Is the WaPo Stuffing Its Own Ballot Box for the 'Public Option'?

The Washington Post touted a new poll on Tuesday that popular support is increasing for a government-run "public option" health care system – just as liberal Democrats try to push that into the Senate Finance Committee bill. The headline was "Public option gains support: Clear majority now backs plan." So it’s not surprising, as Ed Morrissey found at Hot Air, that the Post is stuffing its poll sample with a few extra Democrats:

The sampling comprises 33% Democrats, as opposed to only 20% Republicans. That thirteen-point spread is two points larger than their September polling, at 32%/21%. More tellingly, it’s significantly larger than their Election Day sample, which included 35% Democrats to 26% Republicans for a gap of nine points, about a third smaller than the gap in this poll. Of course, that’s when they were more concerned about accuracy over political points of view.

The Post’s poll (illustrated by a chart) found respondents favored a public option "to compete with" private insurance by a margin of 57 to 40 percent. But even with the polling sample tilted toward the Democrats, some less favorable findings weren’t in the headline, as Dan Balz and Jon Cohen reported:

Overall, 45 percent of Americans favor the broad outlines of the proposals now moving in Congress, while 48 percent are opposed, about the same division that existed in August, at the height of angry town hall meetings over health-care reform.

Not only that, but what if the public favors liberal reform, but not the means to finance it?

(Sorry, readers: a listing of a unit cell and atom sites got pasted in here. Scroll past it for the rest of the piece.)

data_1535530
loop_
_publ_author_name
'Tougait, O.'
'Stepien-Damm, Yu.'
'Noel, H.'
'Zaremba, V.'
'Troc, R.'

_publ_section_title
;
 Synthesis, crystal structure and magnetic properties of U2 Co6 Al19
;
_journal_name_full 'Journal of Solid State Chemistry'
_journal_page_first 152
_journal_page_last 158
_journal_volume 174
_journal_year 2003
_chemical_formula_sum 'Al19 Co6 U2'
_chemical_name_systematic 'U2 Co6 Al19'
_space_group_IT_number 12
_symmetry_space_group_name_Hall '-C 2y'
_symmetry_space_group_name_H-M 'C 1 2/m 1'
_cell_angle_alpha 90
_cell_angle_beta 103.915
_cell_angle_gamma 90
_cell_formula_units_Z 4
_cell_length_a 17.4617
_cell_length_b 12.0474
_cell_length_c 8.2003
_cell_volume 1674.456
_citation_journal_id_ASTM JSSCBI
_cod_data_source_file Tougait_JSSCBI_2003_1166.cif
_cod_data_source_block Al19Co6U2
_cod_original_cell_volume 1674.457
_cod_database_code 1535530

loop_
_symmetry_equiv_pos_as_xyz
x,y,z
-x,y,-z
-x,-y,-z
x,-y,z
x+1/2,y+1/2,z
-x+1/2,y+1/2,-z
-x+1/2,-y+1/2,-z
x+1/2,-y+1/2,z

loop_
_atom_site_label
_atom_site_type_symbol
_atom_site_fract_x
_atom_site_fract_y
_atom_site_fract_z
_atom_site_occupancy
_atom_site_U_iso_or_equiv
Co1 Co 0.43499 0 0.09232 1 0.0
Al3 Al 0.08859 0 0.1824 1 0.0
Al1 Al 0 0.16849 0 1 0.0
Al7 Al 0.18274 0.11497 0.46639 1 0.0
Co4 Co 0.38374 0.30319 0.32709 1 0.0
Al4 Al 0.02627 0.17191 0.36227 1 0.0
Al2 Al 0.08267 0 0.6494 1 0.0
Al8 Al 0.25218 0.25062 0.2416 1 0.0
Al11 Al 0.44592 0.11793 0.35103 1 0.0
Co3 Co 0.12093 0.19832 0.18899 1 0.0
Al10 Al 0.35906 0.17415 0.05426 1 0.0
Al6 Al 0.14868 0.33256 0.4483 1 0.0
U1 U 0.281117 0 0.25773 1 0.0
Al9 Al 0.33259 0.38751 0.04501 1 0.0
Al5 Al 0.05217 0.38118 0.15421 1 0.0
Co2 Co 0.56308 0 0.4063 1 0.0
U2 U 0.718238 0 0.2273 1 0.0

But if there is clear majority support for the public option and the mandate [to buy private insurance], there is broad opposition to one of the major mechanisms proposed to pay for the bill. The Senate Finance Committee suggested taxing the most costly private insurance plans to help offset the costs of extending coverage to millions more people. Sixty-one percent oppose the idea, while 35 percent favor it.

The Post suggested their sample size, with 20 percent of Republicans, is merely a sign of GOP weakness. Morrissey dissented:

Remember when I wrote that poll watchers need to remember the recent Gallup poll on party affiliation? Gallup polled 5,000 adults and found that the gap between Democrats and Republicans had closed to the smallest margin since 2005, six points, and had been reduced more than half since the beginning of the year. [That included leaners toward either party.] For the WaPo/ABC poll, though, their sample gap has increased almost 50% during that time.

Tim Graham
Tim Graham
Tim Graham is Executive Editor of NewsBusters and is the Media Research Center’s Director of Media Analysis